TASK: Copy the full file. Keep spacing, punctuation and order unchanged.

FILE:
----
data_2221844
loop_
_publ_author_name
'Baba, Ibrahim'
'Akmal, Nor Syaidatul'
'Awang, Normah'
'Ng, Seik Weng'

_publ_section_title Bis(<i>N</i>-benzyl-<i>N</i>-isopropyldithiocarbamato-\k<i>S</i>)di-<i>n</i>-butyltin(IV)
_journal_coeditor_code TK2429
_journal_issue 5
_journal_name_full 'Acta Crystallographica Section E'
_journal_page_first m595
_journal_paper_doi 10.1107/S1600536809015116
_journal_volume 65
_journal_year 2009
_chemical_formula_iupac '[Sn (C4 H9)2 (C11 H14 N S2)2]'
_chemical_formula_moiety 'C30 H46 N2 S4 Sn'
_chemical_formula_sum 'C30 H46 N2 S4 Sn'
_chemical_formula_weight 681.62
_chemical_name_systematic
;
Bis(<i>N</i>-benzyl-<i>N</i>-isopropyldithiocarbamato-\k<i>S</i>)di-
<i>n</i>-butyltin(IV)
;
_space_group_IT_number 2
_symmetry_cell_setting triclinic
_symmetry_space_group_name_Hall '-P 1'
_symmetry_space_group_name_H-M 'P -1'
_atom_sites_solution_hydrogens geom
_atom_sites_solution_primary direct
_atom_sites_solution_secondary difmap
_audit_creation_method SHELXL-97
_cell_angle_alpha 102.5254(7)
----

data_2221844
loop_
_publ_author_name
'Baba, Ibrahim'
'Akmal, Nor Syaidatul'
'Awang, Normah'
'Ng, Seik Weng'

_publ_section_title Bis(<i>N</i>-benzyl-<i>N</i>-isopropyldithiocarbamato-\k<i>S</i>)di-<i>n</i>-butyltin(IV)
_journal_coeditor_code TK2429
_journal_issue 5
_journal_name_full 'Acta Crystallographica Section E'
_journal_page_first m595
_journal_paper_doi 10.1107/S1600536809015116
_journal_volume 65
_journal_year 2009
_chemical_formula_iupac '[Sn (C4 H9)2 (C11 H14 N S2)2]'
_chemical_formula_moiety 'C30 H46 N2 S4 Sn'
_chemical_formula_sum 'C30 H46 N2 S4 Sn'
_chemical_formula_weight 681.62
_chemical_name_systematic
;
Bis(<i>N</i>-benzyl-<i>N</i>-isopropyldithiocarbamato-\k<i>S</i>)di-
<i>n</i>-butyltin(IV)
;
_space_group_IT_number 2
_symmetry_cell_setting triclinic
_symmetry_space_group_name_Hall '-P 1'
_symmetry_space_group_name_H-M 'P -1'
_atom_sites_solution_hydrogens geom
_atom_sites_solution_primary direct
_atom_sites_solution_secondary difmap
_audit_creation_method SHELXL-97
_cell_angle_alpha 102.5254(7)